If I were a beat reporter who tracked the team day to day for a living and/or if I had been a writing rhythm when the news broke initially, I would have written about John Forslund and that whole situation when it broke. Instead, I have been a bit stuck at how to come at that whole thing.
For those with a subscription to The Athletic, Sara Civian caught up with John Forslund and shared some perspective from his side of the situation.
But I am not using hyperbole when I say that the John Forslund situation is the biggest thing happening with the Carolina Hurricanes right now despite the fact that we are now only two weeks from playoff hockey.
In my book, John Forslund ranks second only to Rod Brind’Amour in terms of being central to the fabric of the team, organization and community. (If you want to make a case for Ron Francis for what he did getting hockey on the map in North Carolina, I acknowledge the merit in your opinion but stick with mine that has Forslund only behind Brind’Amour.)
Though John Forslund’s formal role is that of a television play-by-play announcer, his place in Hurricanes hockey history and our community is much more substantial than that.
He has been with us since the beginning of Hurricanes hockey back in 1997 in Greensboro. He, along with the early players, did the hard work to lay a foundation for hockey in North Carolina. My first impression of John Forslund (and Chuck Kaiton too for that matter) is how both were always accessible to the fan base and willing to talk and answer questions from both long-time hockey fans and new fans who were new to the game with the same respect and sincerity. That accessibility of the founding members of the Hurricanes organization laid the foundation for what became a special and unique relationship between the team and fan base that I have not seen anywhere else is in my life’s sports travels.
Since then, Forslund has been an integral part of the highest highs in the team’s deep playoff runs in 2002, 2006, 2009 and 2019. But maybe more significantly, John Forslund was someone that the fan base could be proud of and enjoy during the significant lows in between the playoff runs.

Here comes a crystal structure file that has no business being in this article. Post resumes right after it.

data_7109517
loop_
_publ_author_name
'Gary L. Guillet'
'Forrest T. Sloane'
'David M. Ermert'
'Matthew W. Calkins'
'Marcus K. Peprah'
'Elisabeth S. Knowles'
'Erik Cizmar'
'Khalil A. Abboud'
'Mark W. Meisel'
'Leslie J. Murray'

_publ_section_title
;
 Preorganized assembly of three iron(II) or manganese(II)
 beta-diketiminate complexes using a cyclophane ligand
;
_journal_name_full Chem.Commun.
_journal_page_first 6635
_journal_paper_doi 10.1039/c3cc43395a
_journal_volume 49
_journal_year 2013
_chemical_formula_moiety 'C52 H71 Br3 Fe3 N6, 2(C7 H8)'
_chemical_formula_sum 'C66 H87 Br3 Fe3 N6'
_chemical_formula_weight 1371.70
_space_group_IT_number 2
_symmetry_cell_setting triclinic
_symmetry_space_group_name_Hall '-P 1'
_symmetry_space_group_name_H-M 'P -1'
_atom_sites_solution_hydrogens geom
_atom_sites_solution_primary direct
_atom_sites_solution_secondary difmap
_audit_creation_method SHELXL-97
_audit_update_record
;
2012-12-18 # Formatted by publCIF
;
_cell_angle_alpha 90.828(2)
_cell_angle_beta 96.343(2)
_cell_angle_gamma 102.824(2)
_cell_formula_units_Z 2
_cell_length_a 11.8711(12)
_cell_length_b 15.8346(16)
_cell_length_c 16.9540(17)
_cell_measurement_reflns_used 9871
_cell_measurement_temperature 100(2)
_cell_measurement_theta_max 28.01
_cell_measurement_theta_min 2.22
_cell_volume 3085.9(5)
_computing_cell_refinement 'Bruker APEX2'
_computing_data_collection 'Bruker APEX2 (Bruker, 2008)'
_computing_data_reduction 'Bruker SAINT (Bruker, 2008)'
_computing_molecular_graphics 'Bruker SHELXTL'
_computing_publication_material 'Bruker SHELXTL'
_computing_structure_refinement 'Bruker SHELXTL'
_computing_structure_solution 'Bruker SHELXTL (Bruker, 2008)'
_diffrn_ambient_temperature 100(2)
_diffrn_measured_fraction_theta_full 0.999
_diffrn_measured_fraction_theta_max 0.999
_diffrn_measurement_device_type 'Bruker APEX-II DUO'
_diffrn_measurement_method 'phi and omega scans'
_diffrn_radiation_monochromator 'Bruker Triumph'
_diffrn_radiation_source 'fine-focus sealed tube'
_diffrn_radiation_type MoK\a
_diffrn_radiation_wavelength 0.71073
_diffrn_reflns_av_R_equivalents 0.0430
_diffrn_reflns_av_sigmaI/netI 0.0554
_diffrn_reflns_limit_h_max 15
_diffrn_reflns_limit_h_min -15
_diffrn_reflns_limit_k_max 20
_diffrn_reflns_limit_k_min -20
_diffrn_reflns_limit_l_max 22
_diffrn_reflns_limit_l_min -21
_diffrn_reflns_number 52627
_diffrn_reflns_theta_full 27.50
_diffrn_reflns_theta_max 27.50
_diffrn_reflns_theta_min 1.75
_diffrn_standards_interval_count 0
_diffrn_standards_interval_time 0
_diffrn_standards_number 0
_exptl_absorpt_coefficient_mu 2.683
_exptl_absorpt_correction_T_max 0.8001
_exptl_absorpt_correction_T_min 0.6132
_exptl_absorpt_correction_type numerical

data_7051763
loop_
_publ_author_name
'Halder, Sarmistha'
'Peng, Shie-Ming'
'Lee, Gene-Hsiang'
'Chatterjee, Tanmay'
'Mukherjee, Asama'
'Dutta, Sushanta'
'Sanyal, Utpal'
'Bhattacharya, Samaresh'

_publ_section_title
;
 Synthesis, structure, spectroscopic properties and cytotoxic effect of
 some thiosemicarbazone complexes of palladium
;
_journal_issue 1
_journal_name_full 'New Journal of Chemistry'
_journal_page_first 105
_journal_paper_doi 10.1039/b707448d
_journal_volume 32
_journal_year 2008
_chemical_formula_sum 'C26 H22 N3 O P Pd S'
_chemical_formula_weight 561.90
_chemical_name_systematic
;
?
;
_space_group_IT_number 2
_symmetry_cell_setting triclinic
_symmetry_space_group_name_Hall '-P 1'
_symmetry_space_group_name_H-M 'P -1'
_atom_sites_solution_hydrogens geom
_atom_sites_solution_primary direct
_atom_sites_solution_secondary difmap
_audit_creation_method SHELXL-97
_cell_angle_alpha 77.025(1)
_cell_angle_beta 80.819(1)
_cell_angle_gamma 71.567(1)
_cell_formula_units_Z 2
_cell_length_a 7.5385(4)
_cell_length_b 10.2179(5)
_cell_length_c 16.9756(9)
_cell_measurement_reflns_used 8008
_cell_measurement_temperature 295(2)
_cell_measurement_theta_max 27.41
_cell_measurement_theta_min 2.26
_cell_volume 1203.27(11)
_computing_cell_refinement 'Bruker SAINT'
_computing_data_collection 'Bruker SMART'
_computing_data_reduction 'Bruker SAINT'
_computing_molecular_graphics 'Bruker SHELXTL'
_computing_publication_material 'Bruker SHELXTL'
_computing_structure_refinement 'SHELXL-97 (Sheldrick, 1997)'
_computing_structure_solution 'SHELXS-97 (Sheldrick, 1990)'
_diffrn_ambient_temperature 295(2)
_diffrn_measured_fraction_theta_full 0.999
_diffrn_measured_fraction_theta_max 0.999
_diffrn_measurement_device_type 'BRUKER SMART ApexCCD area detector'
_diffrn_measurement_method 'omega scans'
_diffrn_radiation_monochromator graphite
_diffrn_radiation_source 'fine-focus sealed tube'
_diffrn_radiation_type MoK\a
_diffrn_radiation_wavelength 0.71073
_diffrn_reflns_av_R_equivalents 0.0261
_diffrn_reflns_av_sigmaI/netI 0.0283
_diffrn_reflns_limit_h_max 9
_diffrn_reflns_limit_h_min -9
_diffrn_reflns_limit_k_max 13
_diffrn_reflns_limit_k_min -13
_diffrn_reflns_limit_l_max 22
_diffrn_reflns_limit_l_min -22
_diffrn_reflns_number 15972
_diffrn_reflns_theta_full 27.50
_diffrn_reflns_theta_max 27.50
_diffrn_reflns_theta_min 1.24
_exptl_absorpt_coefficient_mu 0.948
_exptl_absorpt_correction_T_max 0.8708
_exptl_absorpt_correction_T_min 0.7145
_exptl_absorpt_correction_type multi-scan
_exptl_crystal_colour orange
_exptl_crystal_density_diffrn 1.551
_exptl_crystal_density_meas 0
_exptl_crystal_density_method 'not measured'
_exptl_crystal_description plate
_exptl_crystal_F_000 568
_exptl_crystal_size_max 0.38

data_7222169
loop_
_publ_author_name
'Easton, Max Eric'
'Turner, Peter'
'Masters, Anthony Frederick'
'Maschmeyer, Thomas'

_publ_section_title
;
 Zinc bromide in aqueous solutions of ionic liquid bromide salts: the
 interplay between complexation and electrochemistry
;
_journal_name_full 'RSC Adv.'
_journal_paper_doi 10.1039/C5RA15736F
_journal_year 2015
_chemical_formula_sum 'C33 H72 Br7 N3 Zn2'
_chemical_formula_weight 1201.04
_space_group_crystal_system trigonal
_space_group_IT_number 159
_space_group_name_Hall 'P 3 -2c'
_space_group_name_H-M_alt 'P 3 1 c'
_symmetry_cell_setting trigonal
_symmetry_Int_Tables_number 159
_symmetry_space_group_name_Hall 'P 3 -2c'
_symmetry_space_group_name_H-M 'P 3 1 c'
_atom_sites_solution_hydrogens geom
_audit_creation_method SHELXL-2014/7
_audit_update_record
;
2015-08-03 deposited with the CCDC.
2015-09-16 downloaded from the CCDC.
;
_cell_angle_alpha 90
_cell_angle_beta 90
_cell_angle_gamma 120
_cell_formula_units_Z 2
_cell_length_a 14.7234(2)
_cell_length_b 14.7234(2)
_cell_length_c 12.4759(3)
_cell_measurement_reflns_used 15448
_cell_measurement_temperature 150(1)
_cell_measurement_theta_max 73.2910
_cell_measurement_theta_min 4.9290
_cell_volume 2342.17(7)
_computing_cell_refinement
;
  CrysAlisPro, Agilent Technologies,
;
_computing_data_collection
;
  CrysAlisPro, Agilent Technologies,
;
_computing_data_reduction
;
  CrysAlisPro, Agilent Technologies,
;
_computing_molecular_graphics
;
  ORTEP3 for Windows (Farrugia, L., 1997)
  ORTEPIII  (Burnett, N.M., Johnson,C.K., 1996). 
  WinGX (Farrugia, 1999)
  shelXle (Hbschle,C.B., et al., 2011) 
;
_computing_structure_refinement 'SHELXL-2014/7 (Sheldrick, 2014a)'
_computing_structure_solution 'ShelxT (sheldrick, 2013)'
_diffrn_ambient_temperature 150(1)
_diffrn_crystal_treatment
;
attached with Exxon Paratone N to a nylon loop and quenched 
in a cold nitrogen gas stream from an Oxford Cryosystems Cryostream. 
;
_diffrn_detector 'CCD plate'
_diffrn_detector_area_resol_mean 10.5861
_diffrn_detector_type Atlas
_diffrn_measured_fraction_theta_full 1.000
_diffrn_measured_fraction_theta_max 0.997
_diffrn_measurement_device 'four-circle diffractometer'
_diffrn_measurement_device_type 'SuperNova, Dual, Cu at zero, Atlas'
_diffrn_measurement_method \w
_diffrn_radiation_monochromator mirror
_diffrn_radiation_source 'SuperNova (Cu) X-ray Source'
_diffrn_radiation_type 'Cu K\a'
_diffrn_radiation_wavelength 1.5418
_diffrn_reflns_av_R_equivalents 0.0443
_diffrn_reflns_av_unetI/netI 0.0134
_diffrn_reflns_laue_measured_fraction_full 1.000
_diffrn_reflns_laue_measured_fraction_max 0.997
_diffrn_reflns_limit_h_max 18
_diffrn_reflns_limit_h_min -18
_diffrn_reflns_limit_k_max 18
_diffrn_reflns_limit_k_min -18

He is very clearly one of us, and I think that is where Tom Dundon and Canes management miscalculated.
With that, let me tackle the situation from a couple different angles somewhat in stream of consciousness format (stop reading now if you cannot take that :-)).
In some ways the situation was different, but this current situation definitely reminds me of the Don Waddell situation last summer. Despite building a playoff team in his first season as general manager, Waddell was suddenly flying to Minnesota to at least consider the General Manager position with the wild. Similar comments were made about Waddell having the opportunity to pursue opportunities. He ultimately returned, but the situation was still quite bizarre and showed Dundon’s comfort level running his business out of the norm.
Misunderstanding of Forslund’s role
Per what I said above, I think what is most striking is how much of a misestimation this is of Forslund’s role. He is not a television announcer. He is an ambassador for the entire team, a key part of the product and someone that the fan base values well beyond his role. I was not surprised to see Forslund’s next contract result in a negotiation. He has earned the right to be paid a premium for his role and with that comes a legitimate need to negotiate terms. But in not getting something done even if it was a bit more than desired, I think Tom Dundon is shooting himself in the foot. The goodwill that is being lost pretty much unanimously among the fan base is hard to put an exact number to but is no doubt substantial. And I think that the ill will he is generating is something that fans will maybe put away but at some point pull back out. That is to say, with the team winning right now, I suspect many of the grumblers (myself included) will not muster any kind of boycott. But if/when there is another downturn, this it the type of ill will that will have many people souring on Tom Dundon and wanting to stick it to him at some point.
With games being played without fans putting all of the die-hard fans in front of their televisions for each and every game. The broadcast is even more critical to the product. And if the 2020-21 sees part or all of the season played without fans, the significance grows further. Timing could not be worse for not having John Forslund playing his part in the quality of the television version of the Canes product.
The remaining/new crew
If he does okay in the tactical part of the role, elevating Mike Maniscalco up into the booth is a smart move by Dundon. Maniscalco is similarly loved by the fan base. That maybe lessens the uproar and reduces the pessimistic scrutiny that the broadcasts receive from the fan base. But it does not undo the damage.
Chance for reconciliation?
During the early stages of this situation when Forslund’s contract expired at the beginning of July, I fully expected that the situation would ultimately be resolved. My best guess was that Dundon was negotiating to contain costs as much as possible but was also realized that he had the keep Forslund even with a premium price for his role. But with more time passing and the recent comments by both sides, that seems less likely now.
Has Seattle hired for this role yet? Who better to be a face for a new franchise than someone who played a similar role for the Hurricanes many years ago.
What say you Canes fans?
1) If you had to pick a percent between 0 and 100 for a John Forslund return, what would it be at this point?
2) If Forslund does not return, other than grumbling how does this change your feelings about the Carolina Hurricanes and what do you do differently as a fan going forward?
3) Any other thoughts/comments on the situation?